The Global X Cannabis ETF (NASDAQ: POTX) and rival marijuana ETFs traded lower again Monday, but relief for the downtrodden asset class could be on the way as researchers believe they’ve uncovered the cause behind a recent spate of vaping-related deaths and illnesses that have plagued cannabis equities.

POTX, the newest of the US-listed marijuana ETFs, tracks a benchmark that holds “companies involved in the legal production, growth and distribution of cannabis and industrial hemp, as well as those involved in providing financial services to the cannabis industry, pharmaceutical applications of cannabis, cannabidiol (i.e., CBD), or other related uses including but not limited to extracts, derivatives or synthetic versions,” according to Global X.

“With federal researchers announcing Friday that they’d found a toxin in the lungs of every patient they tested with vape-related injuries, American’s legal cannabis sellers can hope for a solution to a mystery that’s killed 40 people and choked the young industry’s sales growth,” reports Bill Alpert for Barron’s.

The U.S. Centers for Disease Control and Prevention (CDC) discovered that vitamin E is likely the culprit behind the vaping-related fatalities and illnesses. Vitamin E is healthy when consumed in traditional pill form, but it can be dangerous when inhaled.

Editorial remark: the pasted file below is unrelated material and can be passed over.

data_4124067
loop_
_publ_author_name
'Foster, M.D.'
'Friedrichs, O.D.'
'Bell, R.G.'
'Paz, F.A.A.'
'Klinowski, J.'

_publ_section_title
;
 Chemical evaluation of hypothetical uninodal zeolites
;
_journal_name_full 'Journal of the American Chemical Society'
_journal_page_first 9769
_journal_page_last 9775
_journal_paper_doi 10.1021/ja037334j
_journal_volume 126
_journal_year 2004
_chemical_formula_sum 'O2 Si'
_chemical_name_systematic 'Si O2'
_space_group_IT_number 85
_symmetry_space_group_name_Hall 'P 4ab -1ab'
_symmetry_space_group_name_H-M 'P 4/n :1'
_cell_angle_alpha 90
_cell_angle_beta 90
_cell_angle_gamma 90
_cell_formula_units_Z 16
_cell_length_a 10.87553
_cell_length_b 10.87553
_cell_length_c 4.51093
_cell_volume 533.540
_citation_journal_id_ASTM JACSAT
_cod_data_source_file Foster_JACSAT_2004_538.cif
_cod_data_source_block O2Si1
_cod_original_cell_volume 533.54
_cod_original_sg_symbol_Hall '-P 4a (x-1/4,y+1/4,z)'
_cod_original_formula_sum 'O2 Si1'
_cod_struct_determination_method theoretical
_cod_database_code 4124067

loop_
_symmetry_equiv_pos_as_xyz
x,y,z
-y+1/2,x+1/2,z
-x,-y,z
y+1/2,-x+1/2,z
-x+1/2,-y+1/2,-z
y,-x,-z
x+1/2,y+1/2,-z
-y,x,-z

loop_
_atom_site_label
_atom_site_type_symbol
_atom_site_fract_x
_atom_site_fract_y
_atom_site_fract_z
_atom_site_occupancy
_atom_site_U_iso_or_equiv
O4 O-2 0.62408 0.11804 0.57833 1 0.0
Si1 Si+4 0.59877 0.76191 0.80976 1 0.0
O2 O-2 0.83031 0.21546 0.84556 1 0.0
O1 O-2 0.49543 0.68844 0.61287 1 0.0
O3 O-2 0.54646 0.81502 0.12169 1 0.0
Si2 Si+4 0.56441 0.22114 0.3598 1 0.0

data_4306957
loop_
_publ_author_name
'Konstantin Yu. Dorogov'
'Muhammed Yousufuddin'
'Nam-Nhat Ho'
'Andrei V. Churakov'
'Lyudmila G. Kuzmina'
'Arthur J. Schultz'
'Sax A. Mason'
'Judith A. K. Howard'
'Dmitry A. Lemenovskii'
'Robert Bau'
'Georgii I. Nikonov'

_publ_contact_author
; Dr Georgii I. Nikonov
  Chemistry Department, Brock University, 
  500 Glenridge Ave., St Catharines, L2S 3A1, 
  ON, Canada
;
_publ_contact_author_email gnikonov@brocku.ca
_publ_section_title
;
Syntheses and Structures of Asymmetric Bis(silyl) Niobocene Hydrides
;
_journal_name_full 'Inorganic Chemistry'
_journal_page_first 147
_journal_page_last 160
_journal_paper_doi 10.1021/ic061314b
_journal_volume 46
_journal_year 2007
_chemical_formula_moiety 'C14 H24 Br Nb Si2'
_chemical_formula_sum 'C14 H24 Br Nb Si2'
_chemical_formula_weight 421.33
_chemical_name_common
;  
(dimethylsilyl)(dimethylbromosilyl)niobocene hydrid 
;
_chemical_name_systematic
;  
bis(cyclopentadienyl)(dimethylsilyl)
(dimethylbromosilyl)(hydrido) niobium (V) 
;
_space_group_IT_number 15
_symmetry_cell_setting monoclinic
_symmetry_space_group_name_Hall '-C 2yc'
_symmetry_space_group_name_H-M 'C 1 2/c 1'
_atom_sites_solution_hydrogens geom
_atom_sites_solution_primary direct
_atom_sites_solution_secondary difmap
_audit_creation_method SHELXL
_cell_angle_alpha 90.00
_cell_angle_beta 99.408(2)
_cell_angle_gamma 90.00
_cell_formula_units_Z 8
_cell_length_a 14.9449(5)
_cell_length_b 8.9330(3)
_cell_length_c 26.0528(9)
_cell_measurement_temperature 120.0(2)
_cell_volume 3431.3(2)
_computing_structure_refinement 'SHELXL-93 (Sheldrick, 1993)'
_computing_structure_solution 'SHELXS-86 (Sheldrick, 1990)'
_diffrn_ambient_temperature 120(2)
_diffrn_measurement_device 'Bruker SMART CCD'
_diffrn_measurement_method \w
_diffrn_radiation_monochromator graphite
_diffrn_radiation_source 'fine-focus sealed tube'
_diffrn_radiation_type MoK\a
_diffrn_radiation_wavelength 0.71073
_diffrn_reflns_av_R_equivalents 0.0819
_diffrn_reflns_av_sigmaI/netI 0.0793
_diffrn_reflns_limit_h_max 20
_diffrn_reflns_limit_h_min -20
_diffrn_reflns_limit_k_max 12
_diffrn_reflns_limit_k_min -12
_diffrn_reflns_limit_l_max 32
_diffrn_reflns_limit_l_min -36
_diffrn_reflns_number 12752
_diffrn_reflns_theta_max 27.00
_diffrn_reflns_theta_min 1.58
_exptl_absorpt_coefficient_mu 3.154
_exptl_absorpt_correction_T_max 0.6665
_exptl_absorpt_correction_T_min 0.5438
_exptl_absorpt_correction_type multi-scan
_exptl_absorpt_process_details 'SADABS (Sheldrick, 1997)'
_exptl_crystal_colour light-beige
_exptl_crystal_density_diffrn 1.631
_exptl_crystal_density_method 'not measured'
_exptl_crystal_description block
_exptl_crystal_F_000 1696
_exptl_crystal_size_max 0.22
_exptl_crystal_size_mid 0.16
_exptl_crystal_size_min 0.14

Other Catalysts

While the vaping controversy could soon be put to rest, there are other tests looming for POTX and rival pot ETFs, namely a packed earnings calendar for the major Canadian producers this week.

“Canada’s four largest pot companies by market value will report results for the quarter ended Sept. 30 this week. Cronos Group (CRON.TO)(CRON) will report before the opening bell on Tuesday, and Tilray after the markets close. Thursday will be bookended by Canopy Growth results in the morning and Aurora Cannabis results in the evening,” according to Yahoo Finance.

The new POTX holds 24 stocks, including Aurora Cannabis (NYSE: ACB), Canopy Growth (NYSE: CGC) and Tilray (NASDAQ: TLRY). That underscores the point that POTX is heavily exposed to Canadian medical marijuana purveyors.

Bank of Montreal analyst Tamy Chen “expects industry-wide sales to provincial wholesalers to drop 20 percent quarter-over-quarter. She also notes that some of the larger licensed producers have issued ‘cautious commentary’ on their near-term revenue expectations,” reports Yahoo Finance.

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The opinions and forecasts expressed herein are solely those of Tom Lydon, and may not actually come to pass. Information on this site should not be used or construed as an offer to sell, a solicitation of an offer to buy, or a recommendation for any product.

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